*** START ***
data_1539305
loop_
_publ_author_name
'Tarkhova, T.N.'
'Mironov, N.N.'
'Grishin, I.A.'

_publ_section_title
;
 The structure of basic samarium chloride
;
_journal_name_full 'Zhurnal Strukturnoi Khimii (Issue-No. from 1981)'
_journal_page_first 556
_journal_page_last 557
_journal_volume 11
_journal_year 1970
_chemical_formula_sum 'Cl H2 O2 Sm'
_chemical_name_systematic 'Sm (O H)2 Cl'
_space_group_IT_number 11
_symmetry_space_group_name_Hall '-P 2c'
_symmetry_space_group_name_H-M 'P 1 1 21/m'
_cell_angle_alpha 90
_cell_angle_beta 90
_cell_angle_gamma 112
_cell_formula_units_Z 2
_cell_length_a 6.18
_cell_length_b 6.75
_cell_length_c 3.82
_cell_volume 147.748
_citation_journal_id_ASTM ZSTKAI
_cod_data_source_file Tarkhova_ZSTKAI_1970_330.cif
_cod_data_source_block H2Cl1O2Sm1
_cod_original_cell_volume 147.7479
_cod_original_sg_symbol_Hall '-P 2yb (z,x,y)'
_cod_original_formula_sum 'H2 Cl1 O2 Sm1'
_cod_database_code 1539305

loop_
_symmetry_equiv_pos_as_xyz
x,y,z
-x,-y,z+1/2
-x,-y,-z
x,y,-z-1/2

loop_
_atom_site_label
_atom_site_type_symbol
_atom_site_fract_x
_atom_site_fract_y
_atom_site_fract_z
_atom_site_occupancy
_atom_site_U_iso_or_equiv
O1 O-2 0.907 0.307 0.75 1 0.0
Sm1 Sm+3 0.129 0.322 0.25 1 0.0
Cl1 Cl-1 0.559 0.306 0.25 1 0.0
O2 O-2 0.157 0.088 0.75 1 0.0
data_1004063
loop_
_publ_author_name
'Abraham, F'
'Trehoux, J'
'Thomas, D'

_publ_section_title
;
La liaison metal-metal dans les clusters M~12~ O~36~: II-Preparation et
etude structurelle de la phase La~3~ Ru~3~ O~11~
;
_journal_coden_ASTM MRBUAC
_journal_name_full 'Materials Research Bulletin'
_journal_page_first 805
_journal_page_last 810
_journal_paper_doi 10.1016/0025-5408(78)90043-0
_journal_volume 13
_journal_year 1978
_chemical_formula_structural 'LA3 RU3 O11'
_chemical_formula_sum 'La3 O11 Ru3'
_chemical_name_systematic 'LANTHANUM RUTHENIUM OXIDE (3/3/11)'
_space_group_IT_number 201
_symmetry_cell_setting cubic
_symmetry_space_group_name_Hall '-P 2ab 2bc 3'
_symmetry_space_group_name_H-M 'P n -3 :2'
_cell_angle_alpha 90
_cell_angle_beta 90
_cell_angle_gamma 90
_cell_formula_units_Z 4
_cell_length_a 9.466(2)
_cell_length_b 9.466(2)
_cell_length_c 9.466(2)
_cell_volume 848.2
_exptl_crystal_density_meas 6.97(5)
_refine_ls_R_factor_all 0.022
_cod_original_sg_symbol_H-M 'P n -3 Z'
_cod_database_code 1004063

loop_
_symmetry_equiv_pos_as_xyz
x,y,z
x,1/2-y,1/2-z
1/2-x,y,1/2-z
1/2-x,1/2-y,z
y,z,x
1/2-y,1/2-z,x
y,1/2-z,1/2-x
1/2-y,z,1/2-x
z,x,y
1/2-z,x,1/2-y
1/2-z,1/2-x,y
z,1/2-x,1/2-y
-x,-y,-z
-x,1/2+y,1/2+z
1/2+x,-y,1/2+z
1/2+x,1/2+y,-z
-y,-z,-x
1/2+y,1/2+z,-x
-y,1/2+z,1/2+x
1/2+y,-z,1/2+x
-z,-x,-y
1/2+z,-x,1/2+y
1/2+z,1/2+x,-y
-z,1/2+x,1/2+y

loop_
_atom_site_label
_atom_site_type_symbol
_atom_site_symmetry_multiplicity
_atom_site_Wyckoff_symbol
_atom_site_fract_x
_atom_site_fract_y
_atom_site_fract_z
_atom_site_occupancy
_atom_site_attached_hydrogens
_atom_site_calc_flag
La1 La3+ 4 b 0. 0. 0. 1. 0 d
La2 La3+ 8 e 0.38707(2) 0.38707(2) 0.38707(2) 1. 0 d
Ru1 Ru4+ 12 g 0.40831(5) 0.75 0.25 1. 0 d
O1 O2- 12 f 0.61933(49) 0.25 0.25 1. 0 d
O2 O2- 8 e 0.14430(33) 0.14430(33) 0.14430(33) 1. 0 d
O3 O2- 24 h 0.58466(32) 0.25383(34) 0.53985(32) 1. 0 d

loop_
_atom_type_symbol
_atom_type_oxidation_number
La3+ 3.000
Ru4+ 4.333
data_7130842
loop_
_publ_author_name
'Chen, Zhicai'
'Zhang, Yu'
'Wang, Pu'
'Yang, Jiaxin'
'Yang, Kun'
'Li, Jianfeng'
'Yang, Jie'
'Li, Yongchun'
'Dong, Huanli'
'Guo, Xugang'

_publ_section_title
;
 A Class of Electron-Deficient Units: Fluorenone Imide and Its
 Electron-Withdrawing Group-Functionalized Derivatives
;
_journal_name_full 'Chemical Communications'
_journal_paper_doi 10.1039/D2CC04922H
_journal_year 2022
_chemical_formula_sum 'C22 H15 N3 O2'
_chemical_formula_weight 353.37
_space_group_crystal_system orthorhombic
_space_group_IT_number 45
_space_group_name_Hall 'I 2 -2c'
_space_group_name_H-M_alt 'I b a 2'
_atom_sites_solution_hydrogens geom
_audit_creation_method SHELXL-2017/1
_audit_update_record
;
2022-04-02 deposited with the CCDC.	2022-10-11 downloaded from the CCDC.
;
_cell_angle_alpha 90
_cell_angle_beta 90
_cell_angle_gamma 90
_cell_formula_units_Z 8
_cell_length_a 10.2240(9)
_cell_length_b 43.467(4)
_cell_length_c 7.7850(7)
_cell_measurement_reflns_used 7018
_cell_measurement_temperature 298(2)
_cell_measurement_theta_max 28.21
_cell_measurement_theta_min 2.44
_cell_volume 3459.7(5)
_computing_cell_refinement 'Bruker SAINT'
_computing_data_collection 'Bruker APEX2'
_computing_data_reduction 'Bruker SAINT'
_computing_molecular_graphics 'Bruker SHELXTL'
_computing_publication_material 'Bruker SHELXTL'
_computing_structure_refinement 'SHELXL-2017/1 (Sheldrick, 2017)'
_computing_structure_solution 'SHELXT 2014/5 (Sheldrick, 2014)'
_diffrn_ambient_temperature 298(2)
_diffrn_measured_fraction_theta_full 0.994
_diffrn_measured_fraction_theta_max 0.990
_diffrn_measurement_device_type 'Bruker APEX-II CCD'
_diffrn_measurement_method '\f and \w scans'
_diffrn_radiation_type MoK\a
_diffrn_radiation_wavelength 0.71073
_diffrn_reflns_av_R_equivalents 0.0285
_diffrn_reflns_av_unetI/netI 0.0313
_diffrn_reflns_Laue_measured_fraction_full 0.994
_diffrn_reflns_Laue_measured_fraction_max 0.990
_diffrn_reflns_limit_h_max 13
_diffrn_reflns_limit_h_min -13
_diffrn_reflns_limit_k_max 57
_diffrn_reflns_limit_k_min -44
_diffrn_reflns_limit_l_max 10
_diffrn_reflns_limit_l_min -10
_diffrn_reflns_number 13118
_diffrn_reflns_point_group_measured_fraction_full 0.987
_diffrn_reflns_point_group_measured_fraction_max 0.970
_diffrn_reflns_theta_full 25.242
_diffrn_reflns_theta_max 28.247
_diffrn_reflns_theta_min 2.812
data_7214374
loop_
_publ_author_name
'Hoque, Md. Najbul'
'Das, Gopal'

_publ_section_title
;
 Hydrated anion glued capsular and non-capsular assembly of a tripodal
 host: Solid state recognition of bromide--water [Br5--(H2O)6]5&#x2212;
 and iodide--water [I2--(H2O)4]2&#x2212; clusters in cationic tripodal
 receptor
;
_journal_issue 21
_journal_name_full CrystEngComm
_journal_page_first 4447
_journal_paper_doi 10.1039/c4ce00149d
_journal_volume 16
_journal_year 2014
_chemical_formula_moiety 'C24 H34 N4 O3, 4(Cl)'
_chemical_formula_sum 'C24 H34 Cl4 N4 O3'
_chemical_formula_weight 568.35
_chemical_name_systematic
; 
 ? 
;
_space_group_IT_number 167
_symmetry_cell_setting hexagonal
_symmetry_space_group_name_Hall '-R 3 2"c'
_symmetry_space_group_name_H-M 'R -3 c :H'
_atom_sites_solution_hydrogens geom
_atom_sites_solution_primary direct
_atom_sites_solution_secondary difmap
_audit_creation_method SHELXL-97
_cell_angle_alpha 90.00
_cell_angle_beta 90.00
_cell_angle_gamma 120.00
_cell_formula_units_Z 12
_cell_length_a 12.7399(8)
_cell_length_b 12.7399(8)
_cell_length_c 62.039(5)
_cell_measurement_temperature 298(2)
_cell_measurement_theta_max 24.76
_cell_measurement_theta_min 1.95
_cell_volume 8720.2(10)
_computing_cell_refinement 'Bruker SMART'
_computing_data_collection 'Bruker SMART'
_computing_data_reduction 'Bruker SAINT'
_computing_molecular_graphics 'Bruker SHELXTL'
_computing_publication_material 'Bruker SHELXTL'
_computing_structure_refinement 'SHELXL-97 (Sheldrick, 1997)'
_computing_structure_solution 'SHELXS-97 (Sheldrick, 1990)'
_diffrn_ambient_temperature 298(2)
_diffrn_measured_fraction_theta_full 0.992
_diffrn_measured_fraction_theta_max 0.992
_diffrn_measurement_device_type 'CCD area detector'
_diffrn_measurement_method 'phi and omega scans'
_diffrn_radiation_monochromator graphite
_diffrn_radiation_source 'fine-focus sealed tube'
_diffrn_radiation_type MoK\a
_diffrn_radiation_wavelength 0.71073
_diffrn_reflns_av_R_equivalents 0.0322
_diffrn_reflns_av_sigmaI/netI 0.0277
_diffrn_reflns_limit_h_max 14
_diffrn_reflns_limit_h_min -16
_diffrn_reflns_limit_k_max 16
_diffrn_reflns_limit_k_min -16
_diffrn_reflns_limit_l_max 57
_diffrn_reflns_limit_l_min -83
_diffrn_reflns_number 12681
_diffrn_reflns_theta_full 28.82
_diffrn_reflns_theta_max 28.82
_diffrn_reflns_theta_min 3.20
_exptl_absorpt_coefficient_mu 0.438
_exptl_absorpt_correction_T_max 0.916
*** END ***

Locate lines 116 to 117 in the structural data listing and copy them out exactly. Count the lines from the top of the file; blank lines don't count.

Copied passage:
-z,1/2+x,1/2+y

loop_